As an example let’s say that at the beginning of the current year a company’s asset account Plant & Equipment has a balance of $50,000 which will be the at-cost amount (net GST) from the previous year. From the time of purchase until the beginning of the current year the related Accumulated Depreciation account has accumulated a credit balance of $25,000 over the past 3 years. The Balance Sheet will also report the net of $50,000 less $25,000 leaving a Plant & Equip balance of $25,000 which will be used to calculate the next depreciation allowable. So at the end of the current year the company debits Depreciation Expense for $7,500 (if that is the calculation at 30%) and credits Accumulated Depreciation Asset for $7,500. At the end of the current year the credit balance in Accumulated Depreciation will be $32,500.

Start of Year       

Plant & Equip                 $50,000 is constant unless more equip purchased

Accum Deprec               -$25,000

Total Plant & Equip     $25,000

 

End of year

Plant & Equip                  $50,000

Accum Deprec                -$32,500                has $25,000 plus $7,500 (if that is the depreciation calculated)

Total Plant & Equip      $17,500

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Cash Flow Tips – Cash Flow and Budgeting – Are they the same?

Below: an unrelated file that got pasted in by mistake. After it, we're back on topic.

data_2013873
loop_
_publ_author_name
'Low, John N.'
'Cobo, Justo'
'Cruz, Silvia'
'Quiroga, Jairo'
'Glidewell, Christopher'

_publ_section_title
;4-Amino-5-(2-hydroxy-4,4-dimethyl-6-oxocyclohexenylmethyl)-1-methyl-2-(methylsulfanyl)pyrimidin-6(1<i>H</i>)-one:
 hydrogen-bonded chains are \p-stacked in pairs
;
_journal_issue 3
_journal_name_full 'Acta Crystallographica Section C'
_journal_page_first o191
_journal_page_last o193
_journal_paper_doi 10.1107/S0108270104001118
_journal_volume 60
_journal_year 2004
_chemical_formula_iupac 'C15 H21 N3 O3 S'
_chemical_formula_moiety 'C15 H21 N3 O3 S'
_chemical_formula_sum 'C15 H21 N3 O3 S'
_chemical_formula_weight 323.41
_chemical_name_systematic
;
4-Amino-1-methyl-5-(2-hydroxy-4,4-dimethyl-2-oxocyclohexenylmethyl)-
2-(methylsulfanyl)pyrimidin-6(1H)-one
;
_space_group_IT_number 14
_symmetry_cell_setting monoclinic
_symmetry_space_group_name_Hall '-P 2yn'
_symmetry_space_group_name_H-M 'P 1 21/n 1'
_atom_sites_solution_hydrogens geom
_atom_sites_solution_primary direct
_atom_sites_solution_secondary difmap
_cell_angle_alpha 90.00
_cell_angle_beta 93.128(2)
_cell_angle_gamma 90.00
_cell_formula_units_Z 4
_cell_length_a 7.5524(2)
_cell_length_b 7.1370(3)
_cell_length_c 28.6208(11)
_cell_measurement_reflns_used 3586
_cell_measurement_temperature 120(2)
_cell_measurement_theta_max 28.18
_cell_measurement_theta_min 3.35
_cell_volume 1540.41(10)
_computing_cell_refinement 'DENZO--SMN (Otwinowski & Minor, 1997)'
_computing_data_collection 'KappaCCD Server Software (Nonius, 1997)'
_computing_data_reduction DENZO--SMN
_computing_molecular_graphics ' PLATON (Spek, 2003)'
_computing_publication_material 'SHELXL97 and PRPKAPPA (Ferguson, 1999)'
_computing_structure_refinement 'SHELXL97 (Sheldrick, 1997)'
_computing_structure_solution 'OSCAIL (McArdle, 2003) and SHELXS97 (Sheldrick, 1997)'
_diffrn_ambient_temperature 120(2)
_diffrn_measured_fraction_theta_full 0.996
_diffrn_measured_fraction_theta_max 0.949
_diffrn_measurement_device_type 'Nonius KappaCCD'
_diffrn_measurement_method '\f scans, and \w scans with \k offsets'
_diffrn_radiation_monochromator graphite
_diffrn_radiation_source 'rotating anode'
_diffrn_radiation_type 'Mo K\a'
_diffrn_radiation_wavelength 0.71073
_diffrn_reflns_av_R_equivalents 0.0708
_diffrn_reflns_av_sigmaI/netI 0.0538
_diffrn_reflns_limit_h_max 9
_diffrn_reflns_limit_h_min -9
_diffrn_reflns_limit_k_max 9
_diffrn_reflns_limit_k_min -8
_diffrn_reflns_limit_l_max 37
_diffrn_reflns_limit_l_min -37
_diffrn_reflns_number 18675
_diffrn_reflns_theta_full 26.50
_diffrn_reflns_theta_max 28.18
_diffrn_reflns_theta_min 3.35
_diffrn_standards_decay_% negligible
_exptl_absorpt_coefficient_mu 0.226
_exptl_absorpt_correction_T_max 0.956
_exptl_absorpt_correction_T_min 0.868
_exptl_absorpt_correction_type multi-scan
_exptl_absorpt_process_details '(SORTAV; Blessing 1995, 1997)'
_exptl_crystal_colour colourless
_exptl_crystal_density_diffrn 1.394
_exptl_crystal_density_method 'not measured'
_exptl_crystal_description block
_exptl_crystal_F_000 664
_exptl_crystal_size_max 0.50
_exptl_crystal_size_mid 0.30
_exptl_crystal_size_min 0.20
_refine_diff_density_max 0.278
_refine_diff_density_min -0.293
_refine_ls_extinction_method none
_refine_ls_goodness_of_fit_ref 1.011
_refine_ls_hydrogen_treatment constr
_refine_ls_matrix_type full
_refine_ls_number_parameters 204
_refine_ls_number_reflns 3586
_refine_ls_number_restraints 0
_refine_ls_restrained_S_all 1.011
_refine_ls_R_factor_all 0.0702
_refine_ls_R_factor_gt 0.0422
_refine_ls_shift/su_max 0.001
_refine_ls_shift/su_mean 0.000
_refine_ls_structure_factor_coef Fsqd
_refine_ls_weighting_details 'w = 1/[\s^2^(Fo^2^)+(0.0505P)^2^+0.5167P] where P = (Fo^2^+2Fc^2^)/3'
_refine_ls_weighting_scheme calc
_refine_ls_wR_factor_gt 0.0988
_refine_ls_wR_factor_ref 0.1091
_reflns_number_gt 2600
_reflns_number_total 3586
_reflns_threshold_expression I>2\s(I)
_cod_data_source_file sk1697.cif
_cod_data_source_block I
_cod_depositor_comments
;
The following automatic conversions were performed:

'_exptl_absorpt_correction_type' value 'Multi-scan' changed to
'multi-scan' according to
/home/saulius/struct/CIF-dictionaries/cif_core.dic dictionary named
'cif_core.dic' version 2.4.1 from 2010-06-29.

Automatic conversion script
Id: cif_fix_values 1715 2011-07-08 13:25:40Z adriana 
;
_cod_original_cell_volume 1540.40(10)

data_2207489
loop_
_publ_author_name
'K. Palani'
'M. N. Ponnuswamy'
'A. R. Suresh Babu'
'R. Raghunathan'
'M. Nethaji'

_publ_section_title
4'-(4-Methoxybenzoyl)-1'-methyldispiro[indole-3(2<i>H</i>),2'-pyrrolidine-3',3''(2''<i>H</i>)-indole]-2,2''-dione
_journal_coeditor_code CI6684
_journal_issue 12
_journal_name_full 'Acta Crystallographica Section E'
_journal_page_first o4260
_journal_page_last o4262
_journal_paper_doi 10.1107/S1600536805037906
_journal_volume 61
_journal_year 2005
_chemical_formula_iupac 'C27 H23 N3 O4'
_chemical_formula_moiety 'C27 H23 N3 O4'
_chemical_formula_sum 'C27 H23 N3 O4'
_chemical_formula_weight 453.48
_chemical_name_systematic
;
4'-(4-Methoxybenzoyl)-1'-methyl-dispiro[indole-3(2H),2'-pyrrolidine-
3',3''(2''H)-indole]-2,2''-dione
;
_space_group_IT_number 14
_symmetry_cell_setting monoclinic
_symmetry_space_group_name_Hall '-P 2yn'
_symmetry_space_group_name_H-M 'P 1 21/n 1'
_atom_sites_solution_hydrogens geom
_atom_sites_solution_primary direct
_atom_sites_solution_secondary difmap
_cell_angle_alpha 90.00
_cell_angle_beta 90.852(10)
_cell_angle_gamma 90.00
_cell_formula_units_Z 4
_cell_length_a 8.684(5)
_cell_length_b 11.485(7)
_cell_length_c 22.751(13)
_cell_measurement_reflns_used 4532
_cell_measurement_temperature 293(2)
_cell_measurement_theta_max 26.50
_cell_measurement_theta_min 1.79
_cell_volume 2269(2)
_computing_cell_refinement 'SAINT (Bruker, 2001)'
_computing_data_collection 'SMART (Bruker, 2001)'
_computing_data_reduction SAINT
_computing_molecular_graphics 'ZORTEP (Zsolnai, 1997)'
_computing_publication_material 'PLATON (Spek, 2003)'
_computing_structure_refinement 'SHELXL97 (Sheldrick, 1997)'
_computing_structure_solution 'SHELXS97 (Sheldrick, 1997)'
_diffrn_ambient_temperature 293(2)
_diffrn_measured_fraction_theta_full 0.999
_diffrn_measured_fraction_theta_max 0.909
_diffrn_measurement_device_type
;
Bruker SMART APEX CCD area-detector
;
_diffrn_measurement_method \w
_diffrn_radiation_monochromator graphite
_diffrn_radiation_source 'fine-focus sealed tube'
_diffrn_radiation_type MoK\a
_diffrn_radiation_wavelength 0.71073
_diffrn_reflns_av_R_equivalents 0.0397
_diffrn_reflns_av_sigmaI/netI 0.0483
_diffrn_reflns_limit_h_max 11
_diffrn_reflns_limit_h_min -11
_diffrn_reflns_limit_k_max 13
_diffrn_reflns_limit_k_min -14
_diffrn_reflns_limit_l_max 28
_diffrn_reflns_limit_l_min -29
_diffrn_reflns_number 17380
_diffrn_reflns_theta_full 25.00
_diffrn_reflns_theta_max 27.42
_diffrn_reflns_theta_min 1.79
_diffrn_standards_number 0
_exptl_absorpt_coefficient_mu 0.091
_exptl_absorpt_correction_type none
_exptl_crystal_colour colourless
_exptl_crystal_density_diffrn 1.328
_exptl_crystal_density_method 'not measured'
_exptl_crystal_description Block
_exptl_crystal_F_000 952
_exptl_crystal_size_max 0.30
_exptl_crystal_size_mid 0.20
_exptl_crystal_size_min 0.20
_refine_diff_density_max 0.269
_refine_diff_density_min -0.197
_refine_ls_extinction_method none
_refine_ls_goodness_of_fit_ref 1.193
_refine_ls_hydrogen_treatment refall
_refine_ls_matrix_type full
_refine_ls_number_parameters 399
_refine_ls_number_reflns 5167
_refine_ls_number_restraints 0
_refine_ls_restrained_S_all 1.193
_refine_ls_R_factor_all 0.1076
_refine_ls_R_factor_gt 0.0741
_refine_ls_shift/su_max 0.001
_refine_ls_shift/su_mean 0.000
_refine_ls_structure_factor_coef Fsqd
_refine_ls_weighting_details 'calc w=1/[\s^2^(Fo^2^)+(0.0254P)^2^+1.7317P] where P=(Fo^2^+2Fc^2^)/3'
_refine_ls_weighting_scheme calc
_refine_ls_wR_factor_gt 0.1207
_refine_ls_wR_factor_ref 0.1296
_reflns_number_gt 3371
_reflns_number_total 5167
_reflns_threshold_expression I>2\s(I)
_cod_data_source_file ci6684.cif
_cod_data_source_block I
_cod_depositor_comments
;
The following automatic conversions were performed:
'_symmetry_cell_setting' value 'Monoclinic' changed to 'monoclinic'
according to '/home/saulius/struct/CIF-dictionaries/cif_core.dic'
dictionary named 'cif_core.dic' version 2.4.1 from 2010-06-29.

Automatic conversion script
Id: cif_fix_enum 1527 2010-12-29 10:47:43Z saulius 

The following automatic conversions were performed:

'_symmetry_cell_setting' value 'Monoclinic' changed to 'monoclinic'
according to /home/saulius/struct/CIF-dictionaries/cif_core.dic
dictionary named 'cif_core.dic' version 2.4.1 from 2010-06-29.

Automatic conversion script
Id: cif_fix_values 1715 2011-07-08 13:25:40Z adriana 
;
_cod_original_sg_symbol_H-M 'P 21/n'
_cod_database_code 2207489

Cash flow Tips – Cash flow and Budgeting – Are they the same?

Cash flow Tips – Cash flow and Budgeting – Are they the same?

While it can be said there are similarities between a cash flow forecast and a budget because they seem to show similar information, be aware there is a difference and each method has different uses. Both are great tools in the accurate financial management of the business or organisation.

Cash flow forecast – shows details of when the actual cash – receipts and payments are planned and expected to happen.

  • It predicts when the actual inflow and expenditure occurs in the actual bank accounts.
  • It doesn’t consider accruals and adjustments such as depreciation, only the ACTUAL cash in and out
  • Large capital purchases such as assets (usually not recorded in a profit and loss and budget) are included in a cash flow forecast, showing HOW they will be paid – eg show loan money inflow and payments out